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Placed first of the minor prophets in the canon (one collective whole "the book of the prophets," Ac 7:42), probably because of the length, vivid earnestness, and patriotism of his prophecies, as well as their resemblance to those of the greater prophets, Chronologically Jonah was before him, 862 B.C., Joel about 810 B.C., Amos 790 B.C., Hosea 784 to 722 B.C., more or less contemporary with Isaiah and Amos. Began prophesying in the last years of Jeroboam II, contemporary with Uzziah; ended at the beginning of Hezekiah's reign. The prophecies of his extant are only those portions of his public teachings which the Holy Spirit preserved, as designed for the benefit of the uuiversal church. His name means salvation. Son of Beeri, of Issachar; born in Bethshemesh.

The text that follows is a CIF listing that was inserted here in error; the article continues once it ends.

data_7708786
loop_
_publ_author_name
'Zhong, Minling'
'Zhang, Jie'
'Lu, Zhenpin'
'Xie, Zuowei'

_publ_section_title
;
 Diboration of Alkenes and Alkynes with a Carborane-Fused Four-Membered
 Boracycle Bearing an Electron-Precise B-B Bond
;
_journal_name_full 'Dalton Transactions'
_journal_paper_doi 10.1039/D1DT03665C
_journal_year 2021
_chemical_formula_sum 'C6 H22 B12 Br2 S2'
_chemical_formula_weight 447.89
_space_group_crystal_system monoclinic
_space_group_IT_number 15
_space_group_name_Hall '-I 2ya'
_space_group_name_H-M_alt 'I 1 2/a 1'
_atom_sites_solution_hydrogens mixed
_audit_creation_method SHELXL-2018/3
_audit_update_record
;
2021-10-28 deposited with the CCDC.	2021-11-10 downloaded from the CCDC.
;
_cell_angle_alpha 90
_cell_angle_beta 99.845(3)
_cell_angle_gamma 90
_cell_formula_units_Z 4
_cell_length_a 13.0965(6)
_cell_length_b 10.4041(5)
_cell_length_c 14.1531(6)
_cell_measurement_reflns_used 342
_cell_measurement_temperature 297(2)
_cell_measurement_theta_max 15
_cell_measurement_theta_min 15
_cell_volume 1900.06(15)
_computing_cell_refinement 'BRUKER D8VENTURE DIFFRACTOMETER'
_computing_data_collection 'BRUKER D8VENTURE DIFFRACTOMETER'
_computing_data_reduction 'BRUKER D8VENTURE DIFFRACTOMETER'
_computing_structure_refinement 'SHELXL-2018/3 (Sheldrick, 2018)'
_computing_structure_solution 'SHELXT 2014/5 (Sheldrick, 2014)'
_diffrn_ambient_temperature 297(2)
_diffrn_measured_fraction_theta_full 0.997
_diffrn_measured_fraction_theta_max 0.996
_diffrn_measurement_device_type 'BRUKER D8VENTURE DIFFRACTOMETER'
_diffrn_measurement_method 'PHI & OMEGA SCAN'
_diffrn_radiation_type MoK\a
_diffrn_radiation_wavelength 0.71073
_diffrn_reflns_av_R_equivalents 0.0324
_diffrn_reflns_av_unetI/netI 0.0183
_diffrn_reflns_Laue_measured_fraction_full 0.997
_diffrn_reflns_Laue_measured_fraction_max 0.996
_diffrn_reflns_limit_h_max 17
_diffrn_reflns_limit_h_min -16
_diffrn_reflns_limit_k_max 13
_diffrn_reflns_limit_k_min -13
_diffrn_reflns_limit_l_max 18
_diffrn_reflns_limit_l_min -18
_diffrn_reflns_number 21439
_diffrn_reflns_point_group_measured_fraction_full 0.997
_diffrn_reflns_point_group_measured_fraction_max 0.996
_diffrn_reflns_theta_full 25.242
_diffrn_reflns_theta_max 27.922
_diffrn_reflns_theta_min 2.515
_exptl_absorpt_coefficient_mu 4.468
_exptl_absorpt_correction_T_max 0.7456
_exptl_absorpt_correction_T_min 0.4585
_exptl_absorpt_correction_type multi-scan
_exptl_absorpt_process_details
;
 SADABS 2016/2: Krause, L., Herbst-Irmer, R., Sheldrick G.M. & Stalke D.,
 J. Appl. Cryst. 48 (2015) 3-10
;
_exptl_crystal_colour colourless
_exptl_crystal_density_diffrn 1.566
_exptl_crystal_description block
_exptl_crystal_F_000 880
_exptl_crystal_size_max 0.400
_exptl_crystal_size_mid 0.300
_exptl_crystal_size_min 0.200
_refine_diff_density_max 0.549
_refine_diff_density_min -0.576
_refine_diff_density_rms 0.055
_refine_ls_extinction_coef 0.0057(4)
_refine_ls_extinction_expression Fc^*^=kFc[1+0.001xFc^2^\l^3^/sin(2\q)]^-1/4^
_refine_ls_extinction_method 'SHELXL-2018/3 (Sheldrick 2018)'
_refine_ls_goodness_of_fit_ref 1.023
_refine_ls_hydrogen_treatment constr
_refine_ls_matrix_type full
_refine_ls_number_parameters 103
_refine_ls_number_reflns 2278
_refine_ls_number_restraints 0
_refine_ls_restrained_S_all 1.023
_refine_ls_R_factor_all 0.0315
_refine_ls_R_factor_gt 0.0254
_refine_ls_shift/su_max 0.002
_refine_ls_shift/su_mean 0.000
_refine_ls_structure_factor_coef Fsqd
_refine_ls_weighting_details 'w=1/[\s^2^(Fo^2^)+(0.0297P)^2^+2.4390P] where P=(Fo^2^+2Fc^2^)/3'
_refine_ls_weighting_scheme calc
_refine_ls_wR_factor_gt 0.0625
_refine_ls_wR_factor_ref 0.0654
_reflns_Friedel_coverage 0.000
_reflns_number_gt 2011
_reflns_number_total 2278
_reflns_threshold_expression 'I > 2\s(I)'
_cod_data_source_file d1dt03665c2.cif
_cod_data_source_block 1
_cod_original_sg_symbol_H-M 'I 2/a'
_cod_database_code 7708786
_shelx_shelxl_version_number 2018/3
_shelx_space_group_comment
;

His pictures of Israelite life, the rival factions calling in Egypt and Assyria, mostly apply to the interreign after Jeroboam's death and to the succeeding reigns, rather than to his able government. In Ho 2:8 he makes no allusion to Jehovah's restoration of Israel's coasts under Jeroboam among Jehovah's mercies to Israel. He mentions in the inscription, besides the reign of Jeroboam in Israel, the reigns of Uzziah, Jotham, Ahaz, and Hezekiah, kings of Judah, though his prophecies are addressed primarily to Israel and only incidentally to Judah; for all the prophets whether in Judah or Israel regarded Israel's separation from Judah, civil as well as religious, as an apostasy from God who promised the kingship of the theocracy to the line of David. Hence Elijah in Israel took twelve stones to represent Judah as well as Israel (1Ki 18:31). Eichhorn sees a Samaritanism in the masculine suffix of the second person (-ak).